Determine if Tax Lien Investing is In your future
Even before you choose to become a tax lien investor, you should understand the rewards involved as well as the risks.
You must learn a few common things about tax lien investing, like the difference between a tax deed and tax lien county or state and what bidding on the premium is. Once you have a good understanding of the basics of tax lien investing, you need to decide if this type of investing is for you and suits your personality.
If you feel that being a tax lien investor is in your future, keep reading!
Locate a good Tax Lien Web Site
This is actually the easy part. Tax liens are sold by county so you should pick a county you want to invest in, then locate the website for that county.
Another option, use the famous google search engine and enter the county that you are interested in, followed by “tax collector”. If I wanted to buy tax liens in California, I would type in “California Tax Collector” in the Google search engine.
This step will give you a lot of results to filter through.
Join A few Tax Lien Websites
Not all counties give you the ability to purchase tax liens online, so you will only be able to register in certain counties.
You should be prepared to provide personal information about yourself such as your social security number, name, address, etc. You might need to set up an account and or provide a deposit which will be required if you want to be a bidder. There could be a minimum requirement to register as a bidder. Don’t worry it is refundable.
Understand the Rules Of Bidding For Tax Liens Online
There are quite a few ways to bid during tax lien sales auctions. In the event that there is more than one tax lien investor one of several bidding methods are used.
In the event that more than one investor seeks the same lien, depending on state law the winner will be determined by one of five methods: Bid Down the Interest.with this bid method, the investor willing to accept the lowest interest rate wins. In some cases the interest rate can go as low as 0%, but this is rare.
Premium.Under this method, the investor bid against each other to see who will pay the higher “premium” (above the face value of the lien). Note that the amount bid over the original value of the lien may not earn interest. Colorado is a state that uses the premium bid method.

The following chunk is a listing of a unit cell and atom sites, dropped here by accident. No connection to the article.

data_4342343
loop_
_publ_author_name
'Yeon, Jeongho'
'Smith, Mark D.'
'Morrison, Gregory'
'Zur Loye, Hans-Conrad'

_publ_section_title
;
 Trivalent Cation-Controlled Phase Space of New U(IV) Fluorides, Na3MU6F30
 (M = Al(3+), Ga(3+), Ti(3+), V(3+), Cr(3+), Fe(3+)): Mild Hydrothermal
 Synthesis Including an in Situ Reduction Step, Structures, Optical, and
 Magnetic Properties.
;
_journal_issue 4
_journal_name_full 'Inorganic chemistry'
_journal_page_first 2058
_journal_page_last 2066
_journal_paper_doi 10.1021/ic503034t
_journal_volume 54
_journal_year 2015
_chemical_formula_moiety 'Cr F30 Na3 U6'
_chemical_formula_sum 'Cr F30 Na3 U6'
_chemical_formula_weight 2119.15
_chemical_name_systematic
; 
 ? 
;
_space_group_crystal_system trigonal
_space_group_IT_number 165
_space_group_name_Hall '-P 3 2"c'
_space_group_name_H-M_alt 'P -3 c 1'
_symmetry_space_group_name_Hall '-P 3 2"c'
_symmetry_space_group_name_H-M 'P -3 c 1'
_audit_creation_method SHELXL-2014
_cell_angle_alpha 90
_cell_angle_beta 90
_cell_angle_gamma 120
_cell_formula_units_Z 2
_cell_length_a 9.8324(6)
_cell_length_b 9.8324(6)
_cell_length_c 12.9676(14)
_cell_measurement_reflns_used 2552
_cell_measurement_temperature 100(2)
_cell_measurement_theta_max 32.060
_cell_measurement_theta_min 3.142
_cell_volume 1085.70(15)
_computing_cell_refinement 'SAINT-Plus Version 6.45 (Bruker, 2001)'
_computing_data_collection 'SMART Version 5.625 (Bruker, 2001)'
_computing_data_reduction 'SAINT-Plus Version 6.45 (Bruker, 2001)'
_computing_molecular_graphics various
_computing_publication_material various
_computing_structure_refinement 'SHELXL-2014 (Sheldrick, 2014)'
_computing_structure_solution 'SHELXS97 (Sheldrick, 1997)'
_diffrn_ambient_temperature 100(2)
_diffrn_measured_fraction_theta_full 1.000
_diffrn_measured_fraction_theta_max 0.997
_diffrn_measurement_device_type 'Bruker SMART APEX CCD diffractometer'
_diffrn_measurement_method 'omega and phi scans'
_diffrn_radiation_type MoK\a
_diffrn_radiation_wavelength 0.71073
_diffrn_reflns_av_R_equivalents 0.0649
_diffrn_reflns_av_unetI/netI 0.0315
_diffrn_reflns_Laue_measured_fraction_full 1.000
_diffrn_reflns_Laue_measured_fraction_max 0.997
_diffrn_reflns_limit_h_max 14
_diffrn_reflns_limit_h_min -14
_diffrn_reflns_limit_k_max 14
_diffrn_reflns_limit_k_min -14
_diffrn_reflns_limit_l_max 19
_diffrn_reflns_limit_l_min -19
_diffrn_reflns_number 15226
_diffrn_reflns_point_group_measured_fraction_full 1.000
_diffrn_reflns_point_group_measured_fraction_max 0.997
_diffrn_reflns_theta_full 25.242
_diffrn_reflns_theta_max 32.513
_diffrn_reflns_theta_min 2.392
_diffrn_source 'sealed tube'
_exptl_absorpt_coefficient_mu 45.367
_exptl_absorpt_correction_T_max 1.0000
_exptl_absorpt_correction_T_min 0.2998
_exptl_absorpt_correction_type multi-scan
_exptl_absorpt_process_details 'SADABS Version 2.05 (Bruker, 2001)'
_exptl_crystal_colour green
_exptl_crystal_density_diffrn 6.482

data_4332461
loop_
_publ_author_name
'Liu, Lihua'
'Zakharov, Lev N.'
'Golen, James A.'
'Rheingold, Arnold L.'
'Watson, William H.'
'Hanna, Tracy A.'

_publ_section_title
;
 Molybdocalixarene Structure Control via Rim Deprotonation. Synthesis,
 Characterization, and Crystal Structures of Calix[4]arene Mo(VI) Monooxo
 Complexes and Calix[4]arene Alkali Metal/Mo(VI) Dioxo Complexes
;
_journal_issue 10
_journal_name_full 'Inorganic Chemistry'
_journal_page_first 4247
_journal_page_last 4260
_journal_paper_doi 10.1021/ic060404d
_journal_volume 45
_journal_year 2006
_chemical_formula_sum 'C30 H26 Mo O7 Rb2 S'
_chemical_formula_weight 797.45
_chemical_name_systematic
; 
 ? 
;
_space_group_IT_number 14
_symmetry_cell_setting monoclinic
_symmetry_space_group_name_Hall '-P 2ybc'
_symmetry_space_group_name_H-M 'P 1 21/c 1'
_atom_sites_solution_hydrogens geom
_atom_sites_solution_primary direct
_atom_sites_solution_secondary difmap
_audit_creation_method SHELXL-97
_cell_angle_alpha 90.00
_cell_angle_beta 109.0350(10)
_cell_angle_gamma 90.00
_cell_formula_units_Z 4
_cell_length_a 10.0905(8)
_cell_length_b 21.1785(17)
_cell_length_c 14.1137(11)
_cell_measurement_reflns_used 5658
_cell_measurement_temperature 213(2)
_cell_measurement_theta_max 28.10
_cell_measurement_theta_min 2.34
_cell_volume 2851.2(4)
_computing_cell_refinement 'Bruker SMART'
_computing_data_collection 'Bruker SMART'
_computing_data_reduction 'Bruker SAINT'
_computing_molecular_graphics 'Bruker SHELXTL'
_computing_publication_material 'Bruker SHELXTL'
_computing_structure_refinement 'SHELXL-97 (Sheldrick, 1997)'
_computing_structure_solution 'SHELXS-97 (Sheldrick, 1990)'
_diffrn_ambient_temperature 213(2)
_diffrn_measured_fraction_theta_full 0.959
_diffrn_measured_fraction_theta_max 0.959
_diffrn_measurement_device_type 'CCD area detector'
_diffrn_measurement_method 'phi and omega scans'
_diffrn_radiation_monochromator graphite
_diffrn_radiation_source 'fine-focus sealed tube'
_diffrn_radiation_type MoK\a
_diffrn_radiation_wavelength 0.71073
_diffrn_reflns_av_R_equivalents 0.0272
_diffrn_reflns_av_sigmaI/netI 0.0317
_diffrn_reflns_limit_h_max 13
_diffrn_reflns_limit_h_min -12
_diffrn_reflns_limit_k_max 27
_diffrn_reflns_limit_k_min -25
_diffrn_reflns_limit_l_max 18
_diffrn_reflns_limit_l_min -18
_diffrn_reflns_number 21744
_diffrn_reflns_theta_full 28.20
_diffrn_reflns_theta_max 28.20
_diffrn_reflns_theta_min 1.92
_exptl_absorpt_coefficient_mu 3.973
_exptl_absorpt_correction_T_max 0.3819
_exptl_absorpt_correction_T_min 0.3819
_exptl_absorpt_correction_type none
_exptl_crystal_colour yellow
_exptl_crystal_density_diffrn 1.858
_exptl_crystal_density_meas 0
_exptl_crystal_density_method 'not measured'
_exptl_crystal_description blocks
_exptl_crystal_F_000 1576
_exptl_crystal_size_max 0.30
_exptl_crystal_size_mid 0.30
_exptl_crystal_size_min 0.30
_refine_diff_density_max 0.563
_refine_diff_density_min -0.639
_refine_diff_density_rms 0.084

Random Selection.With this method, a bidder will be selected randomly from all the bidders. It is common for a computer to do the random selection, however in smaller counties other methods may be used. Nevada is a state that uses Random selection.
Rotational Selection. With this technique, the bidder with bid card 1 gets the first lien, bid card 2 gets the second lien and so on. In the event that bidder number 1 refuses the lien that is offered, the bidder with the next number will have priority over all the other bidders. The first bidder cannot bid again until all other bidders have had an opportunity to bid or pass on a lien. The bidding process continues in this sequential way until all the liens have been presented.
Bid Down the Ownership. This method is used in Iowa and a few other states, the investor willing to purchase the lien for the lowest percent of ownership on the property will be awarded the lien. For example, an investor may decide to take a lien on only 85% of the property. If the lien is not redeemed, the bid winner only receives 85% ownership of the property with the remaining 15% owned by the original owner. Not many investors will buy liens in states that use the ownership method.
So in the even there are multiple bidders on the same tax lien, the random selection method will be used. If a tax lien is not purchased at an auction, the county will take possession of it. Liens not sold at auction will then be available for “over the counter” purchasing.